It’s Friday, July 18th. We start to say grace when my phone rings. Without looking, I know it’s you. My dish of penne remains in the microwave as I see your name on the incoming call.
You ask about the weather, my writing, and work. I answer what I can. And savor the soft, resigned tone that betrays a hint of sadness, along with that intellectual articulation. You laugh as I expound on the phrase “empty suits.”
I learn that I have two uncles and two cousins living in Auburn, NY. One is a poet seeking first publication. You tell me you’re alone. You pursued theater, making it to off-off-Broadway, where you performed in at least one shuttered play a year. When you realized you’d peaked, you left theater to pursue baking. You lived in New York City (10 years), Burlington, Vermont (6 years), Sarasota and other locales in Florida (14 years) and Asheville, North Carolina (7 years).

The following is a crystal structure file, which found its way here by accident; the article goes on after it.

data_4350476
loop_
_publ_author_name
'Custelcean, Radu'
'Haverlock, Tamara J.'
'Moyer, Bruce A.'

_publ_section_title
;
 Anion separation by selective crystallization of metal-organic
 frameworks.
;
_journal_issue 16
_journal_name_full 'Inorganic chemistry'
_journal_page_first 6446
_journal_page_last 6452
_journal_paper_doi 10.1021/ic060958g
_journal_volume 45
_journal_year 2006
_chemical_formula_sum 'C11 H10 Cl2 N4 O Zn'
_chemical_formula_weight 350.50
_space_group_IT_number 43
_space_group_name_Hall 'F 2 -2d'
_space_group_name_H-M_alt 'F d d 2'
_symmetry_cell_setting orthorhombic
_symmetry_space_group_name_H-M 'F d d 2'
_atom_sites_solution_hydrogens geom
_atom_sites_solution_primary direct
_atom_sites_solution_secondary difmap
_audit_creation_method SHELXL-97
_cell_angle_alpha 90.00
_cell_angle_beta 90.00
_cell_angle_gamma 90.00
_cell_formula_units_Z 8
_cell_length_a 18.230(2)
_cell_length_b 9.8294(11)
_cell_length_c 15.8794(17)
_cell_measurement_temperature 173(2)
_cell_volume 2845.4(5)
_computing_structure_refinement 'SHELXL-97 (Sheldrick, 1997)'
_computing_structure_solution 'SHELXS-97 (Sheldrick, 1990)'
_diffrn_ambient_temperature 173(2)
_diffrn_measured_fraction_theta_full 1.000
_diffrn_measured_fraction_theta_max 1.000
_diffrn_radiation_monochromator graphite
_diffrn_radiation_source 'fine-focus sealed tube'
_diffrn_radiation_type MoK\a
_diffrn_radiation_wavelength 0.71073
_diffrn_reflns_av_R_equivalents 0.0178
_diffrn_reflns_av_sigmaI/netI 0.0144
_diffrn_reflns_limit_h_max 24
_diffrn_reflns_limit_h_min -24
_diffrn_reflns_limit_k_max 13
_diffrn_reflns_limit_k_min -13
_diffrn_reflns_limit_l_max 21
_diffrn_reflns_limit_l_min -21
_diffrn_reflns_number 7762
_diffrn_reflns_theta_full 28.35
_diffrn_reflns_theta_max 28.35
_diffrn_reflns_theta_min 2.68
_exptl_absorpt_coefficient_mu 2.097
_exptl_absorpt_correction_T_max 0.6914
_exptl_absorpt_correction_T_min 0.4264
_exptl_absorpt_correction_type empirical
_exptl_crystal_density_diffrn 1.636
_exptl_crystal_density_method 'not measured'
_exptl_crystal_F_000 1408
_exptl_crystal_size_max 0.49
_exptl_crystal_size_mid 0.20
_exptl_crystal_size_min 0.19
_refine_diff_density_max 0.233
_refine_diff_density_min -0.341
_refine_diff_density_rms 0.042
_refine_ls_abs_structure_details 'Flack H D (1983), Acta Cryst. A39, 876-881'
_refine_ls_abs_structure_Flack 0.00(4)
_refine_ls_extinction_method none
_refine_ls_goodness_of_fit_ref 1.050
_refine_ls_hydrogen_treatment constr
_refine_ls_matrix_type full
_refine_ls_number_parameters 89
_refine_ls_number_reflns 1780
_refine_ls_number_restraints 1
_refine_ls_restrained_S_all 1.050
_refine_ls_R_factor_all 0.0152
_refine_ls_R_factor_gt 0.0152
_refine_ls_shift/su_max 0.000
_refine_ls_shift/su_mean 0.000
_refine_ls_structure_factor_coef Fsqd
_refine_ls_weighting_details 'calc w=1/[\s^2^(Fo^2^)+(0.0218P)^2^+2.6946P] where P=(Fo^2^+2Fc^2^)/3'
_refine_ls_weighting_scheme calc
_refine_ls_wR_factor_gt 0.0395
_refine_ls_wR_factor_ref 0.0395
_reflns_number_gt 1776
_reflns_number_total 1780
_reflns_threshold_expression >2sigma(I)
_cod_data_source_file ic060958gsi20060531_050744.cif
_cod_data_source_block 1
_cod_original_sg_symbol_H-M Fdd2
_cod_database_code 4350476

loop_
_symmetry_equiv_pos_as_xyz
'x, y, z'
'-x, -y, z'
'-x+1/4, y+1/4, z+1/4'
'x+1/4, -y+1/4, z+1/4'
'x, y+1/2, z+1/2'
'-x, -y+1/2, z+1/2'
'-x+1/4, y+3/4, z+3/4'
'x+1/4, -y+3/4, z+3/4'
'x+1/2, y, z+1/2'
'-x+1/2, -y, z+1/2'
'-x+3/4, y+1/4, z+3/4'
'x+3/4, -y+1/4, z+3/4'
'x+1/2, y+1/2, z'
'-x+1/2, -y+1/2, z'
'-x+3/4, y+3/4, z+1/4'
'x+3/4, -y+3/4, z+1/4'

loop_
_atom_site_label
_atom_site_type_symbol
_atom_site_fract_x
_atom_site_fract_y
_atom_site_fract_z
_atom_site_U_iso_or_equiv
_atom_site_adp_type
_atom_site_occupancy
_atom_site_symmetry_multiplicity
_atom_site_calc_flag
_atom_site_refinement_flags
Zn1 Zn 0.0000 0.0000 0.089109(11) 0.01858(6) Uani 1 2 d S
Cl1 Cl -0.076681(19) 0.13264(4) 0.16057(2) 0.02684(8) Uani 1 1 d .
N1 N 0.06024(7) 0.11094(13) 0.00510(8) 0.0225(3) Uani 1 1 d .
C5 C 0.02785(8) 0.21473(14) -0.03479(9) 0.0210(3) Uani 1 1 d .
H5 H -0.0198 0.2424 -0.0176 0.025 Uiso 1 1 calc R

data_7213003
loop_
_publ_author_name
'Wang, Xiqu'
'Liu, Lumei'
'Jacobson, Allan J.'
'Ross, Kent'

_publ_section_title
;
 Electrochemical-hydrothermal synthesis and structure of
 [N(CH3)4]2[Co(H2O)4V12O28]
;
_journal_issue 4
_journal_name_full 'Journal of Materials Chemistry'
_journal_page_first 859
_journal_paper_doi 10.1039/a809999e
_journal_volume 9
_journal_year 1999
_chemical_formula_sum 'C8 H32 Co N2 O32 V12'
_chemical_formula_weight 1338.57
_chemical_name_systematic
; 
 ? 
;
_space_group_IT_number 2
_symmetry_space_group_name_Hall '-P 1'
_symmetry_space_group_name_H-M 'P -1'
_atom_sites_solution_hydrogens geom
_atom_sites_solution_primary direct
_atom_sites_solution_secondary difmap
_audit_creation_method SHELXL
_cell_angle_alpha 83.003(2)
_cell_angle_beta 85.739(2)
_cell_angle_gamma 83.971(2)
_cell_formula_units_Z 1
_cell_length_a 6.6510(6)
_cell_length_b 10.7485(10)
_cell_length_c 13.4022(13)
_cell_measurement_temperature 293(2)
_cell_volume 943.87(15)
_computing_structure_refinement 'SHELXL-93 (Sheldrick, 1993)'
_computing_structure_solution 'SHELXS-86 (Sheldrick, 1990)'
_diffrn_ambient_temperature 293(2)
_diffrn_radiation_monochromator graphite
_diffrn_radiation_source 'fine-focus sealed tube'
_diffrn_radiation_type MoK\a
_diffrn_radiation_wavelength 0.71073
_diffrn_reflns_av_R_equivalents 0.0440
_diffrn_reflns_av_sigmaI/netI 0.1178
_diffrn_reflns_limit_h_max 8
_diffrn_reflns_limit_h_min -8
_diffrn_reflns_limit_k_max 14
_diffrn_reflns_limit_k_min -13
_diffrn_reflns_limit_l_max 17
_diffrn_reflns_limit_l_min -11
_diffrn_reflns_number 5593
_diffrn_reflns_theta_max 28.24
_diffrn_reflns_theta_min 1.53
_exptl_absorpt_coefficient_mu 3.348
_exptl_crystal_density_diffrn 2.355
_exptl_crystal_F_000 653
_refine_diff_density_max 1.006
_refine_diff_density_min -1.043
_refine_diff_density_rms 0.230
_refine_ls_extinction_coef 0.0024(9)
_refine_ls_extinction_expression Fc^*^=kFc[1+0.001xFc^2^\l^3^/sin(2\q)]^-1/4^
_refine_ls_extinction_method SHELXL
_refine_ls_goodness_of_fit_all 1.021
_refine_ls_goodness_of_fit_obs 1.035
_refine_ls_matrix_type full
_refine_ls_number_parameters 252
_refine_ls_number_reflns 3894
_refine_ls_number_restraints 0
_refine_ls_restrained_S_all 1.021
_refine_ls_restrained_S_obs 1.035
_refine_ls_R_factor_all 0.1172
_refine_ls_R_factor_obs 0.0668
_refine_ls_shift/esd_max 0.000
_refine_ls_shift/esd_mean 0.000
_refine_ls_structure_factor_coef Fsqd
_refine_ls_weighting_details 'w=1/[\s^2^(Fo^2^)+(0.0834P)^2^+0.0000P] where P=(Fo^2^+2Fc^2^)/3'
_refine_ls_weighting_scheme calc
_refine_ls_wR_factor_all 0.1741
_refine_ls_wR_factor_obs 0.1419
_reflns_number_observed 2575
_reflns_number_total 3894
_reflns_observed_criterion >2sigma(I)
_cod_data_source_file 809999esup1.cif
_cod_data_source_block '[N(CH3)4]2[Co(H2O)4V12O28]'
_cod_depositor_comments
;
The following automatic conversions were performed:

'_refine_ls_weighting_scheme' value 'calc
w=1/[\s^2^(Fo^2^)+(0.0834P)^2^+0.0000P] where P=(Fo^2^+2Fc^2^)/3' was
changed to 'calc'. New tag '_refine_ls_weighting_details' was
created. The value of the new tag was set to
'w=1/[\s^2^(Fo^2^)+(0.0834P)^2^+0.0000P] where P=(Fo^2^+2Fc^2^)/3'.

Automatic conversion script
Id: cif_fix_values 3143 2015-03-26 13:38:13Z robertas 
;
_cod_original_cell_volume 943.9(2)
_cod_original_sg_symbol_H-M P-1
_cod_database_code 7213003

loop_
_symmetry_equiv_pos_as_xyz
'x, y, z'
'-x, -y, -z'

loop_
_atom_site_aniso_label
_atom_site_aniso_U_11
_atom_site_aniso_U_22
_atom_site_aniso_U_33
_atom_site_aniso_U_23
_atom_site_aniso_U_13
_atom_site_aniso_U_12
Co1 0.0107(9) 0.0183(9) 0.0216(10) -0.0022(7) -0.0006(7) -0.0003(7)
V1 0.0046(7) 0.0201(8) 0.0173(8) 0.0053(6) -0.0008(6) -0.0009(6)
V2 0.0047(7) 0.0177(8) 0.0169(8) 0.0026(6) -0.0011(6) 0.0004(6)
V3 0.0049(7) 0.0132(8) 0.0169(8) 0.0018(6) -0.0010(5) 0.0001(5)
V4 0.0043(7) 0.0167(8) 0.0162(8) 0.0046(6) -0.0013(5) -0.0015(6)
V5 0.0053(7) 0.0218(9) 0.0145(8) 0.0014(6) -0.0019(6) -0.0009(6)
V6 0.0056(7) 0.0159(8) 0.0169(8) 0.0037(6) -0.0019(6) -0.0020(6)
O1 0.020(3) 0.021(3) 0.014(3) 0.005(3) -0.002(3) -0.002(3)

Somehow, the years of your career or residencies don’t add up.
But I discover where my love of poetry, creative writing, animals and movies comes from, don’t I? You took up drawing and painting in your fifties. A Black Bear yearling enthralled you.
We agree to speak again; the ball is in my court. I savor the unexpected sense of wholeness after I hang up.
Before an inexplicable sorrow arises to replace it.
you set your phone down
first published in Image Curve, February 7, 2019
for dVerse Poets’ OLN #237 (Pubtended by Grace)